Six Smart Women Discussing Doctor Who

verityepisoderepeat46Because of the emotional ups and (mostly downs) of the last week in the world, the Verities did not have it in them to do a podcast–about love or anything else. Instead, we’re releasing our first re-run. Join Deb and Erika as we give a short intro explaining why we’ve chosen to re-release this particular episode. At this time in history, we feel it’s really important.

The conversation Deb talks about in the intro starts at 49:12, so feel free to skip to that if you only want to hear the truly relevant bit. We hope you enjoy!

As always, comments are welcome–especially messages of hope, perseverance, and love.

^E


As published July 16, 2014

This week we do lots of talking about villains who don’t. Join Deb, Erika, Lynne, and Tansy as we discuss what makes silent villains so creepy and effective. We also discover just how many Moffat-baddies are non-talkers (or mostly non-talkers). And do stick around for a particularly interesting tangent about gender roles and power dynamics in communication. This Verity! ep gets positively analytical! Almost scholarly! Almost.

And of course, let us know who your favorite quiet killers are–or weigh in on the deeper debate about communication in general. Or both!

^E

Also covered:

Download or listen now (runtime 1:19:21) 

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Comments on: "Our First Repeat! – Episode 46 – Communication Breakdown" (6)

  1. Hang in there, Verities, we’ll get through this. I saw some of you marching on twitter this past weekend; I was marching too, Peter was marching with us, and Arthur Darvil, and probably others. Don’t they know we just want to feel free and safe to watch our Who in peace?

  2. You all deserve a break! I may have made these same comments back in 2014, but whatever!

    Lynn-the idea that what you don’t know can be scarier than what you do is actually the result of two cognitive processes that appear to be hardwired into our brains. The first is called the Drive for Completion. This is the process by which, in the absence of information, our brains just make stuff up. The second is called The Threat Bias and it means that we are far more sensitive to perceiving threat than we are to perceiving safety. Put these two together in the form of a silent monster and you get a brain creating the scariest monster it can come up with, making the monster, technically, “super-scary.”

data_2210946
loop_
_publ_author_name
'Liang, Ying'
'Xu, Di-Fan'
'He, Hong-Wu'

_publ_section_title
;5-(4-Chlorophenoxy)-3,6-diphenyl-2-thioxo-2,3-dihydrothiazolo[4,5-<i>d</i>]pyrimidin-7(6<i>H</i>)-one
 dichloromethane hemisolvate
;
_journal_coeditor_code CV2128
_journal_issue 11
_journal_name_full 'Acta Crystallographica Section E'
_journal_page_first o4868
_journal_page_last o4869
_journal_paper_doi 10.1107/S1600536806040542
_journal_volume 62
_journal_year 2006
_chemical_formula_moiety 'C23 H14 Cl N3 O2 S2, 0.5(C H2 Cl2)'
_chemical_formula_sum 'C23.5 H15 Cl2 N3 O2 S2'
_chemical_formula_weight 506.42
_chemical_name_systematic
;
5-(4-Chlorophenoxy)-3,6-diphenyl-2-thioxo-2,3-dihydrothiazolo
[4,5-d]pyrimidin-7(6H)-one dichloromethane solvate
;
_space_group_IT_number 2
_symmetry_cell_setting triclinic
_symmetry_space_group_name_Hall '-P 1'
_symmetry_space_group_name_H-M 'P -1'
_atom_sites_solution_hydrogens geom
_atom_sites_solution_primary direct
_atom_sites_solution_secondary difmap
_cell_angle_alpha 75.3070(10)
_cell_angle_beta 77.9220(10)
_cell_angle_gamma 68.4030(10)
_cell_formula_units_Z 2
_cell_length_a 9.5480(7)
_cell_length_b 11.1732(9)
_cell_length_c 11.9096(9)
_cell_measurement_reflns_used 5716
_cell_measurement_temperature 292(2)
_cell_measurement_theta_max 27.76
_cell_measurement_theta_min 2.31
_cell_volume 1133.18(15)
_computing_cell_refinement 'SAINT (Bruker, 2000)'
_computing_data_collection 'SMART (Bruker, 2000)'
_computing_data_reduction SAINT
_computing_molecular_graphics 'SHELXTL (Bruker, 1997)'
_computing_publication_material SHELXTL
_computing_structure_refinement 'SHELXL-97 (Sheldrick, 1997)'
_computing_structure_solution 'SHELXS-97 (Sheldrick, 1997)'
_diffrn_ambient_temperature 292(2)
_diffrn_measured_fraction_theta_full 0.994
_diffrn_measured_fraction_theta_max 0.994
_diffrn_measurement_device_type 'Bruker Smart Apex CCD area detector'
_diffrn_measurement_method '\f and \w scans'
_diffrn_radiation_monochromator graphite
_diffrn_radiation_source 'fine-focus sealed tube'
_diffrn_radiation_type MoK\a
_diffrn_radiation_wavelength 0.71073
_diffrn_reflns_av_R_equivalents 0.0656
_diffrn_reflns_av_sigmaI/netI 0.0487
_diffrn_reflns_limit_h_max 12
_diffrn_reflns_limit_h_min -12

You all didn’t mention the Headless Monks, whom I find to be the creepiest of Moffat’s silent monsters. Onviously, a moving body with no head is, by definition, creepy. But, I also think it’s because, without a face, there are no communication cues at all. In fact, there is literally an empty space with no restrictions on the stuff our brains make-up.

    Anyway, a little psychobabble for you.

    On a more serious note, the American psychologist Dr. Carol Gillian originally identified (which has subsequently been studied A LOT) the phenomenon of young, adolescent girls “losing voice.” Girls that were vocal and participative in class begin to stop talking and retreat into themselves in the school setting as they enter middle and high school. A few years later, Dr. Mary Piper wrote an amazing book called Reviving Ophelia, telling the stories of the young women she had worked with in her private practice who had “lost voice.”

    I guess my point is that the silencing of female voices begins so young and can last for so long. That’s why seeing so many girls at the marches last weekend moved me, deeply. Alone, the marches aren’t enough to help the next generation of women believe their voice is worth speaking, but it sure didn’t hurt.

    One of the side benefits of listening to you all talk about Doctor Who every Wednesday morning as I drive my daughter to school is the opportunity for her to hear strong, smart, proud feminist voices in addition to her two moms.

    So, as always, thank you.

    • Deborah Stanish said:

      Thank you so much for this comment. It meant a lot to read it today.

  3. Scott said:

    You will probably have many more repeats over the next 8 years.

    Be open minded.

  4. Such a good discussion and well worth repeating. I do hope that you take the opportunity to do so again, both to give you a break and for our edification. Good ideas are definitely worth hearing more than once! I might go back and listen to that discussion yet again.

    It made me sad to hear Tansy’s happy thing though. I miss the Ood Cast!

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